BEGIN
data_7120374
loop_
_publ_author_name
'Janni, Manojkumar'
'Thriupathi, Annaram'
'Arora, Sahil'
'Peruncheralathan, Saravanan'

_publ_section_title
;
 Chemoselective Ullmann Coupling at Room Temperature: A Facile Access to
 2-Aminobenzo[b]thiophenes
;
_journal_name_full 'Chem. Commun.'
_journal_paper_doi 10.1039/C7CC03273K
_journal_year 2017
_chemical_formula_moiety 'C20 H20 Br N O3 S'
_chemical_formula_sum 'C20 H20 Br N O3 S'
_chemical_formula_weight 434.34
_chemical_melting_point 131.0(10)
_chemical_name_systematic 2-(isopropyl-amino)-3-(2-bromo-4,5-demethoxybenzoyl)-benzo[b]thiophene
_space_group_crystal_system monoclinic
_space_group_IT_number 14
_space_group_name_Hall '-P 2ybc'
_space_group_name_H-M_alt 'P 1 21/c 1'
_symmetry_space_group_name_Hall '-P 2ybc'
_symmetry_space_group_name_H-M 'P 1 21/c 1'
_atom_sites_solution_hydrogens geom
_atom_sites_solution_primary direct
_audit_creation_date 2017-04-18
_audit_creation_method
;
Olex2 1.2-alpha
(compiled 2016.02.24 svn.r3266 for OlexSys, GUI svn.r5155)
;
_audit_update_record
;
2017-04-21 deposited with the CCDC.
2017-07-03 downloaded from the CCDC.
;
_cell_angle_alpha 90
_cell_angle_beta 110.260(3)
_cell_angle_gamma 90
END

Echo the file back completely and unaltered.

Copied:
data_7120374
loop_
_publ_author_name
'Janni, Manojkumar'
'Thriupathi, Annaram'
'Arora, Sahil'
'Peruncheralathan, Saravanan'

_publ_section_title
;
 Chemoselective Ullmann Coupling at Room Temperature: A Facile Access to
 2-Aminobenzo[b]thiophenes
;
_journal_name_full 'Chem. Commun.'
_journal_paper_doi 10.1039/C7CC03273K
_journal_year 2017
_chemical_formula_moiety 'C20 H20 Br N O3 S'
_chemical_formula_sum 'C20 H20 Br N O3 S'
_chemical_formula_weight 434.34
_chemical_melting_point 131.0(10)
_chemical_name_systematic 2-(isopropyl-amino)-3-(2-bromo-4,5-demethoxybenzoyl)-benzo[b]thiophene
_space_group_crystal_system monoclinic
_space_group_IT_number 14
_space_group_name_Hall '-P 2ybc'
_space_group_name_H-M_alt 'P 1 21/c 1'
_symmetry_space_group_name_Hall '-P 2ybc'
_symmetry_space_group_name_H-M 'P 1 21/c 1'
_atom_sites_solution_hydrogens geom
_atom_sites_solution_primary direct
_audit_creation_date 2017-04-18
_audit_creation_method
;
Olex2 1.2-alpha
(compiled 2016.02.24 svn.r3266 for OlexSys, GUI svn.r5155)
;
_audit_update_record
;
2017-04-21 deposited with the CCDC.
2017-07-03 downloaded from the CCDC.
;
_cell_angle_alpha 90
_cell_angle_beta 110.260(3)
_cell_angle_gamma 90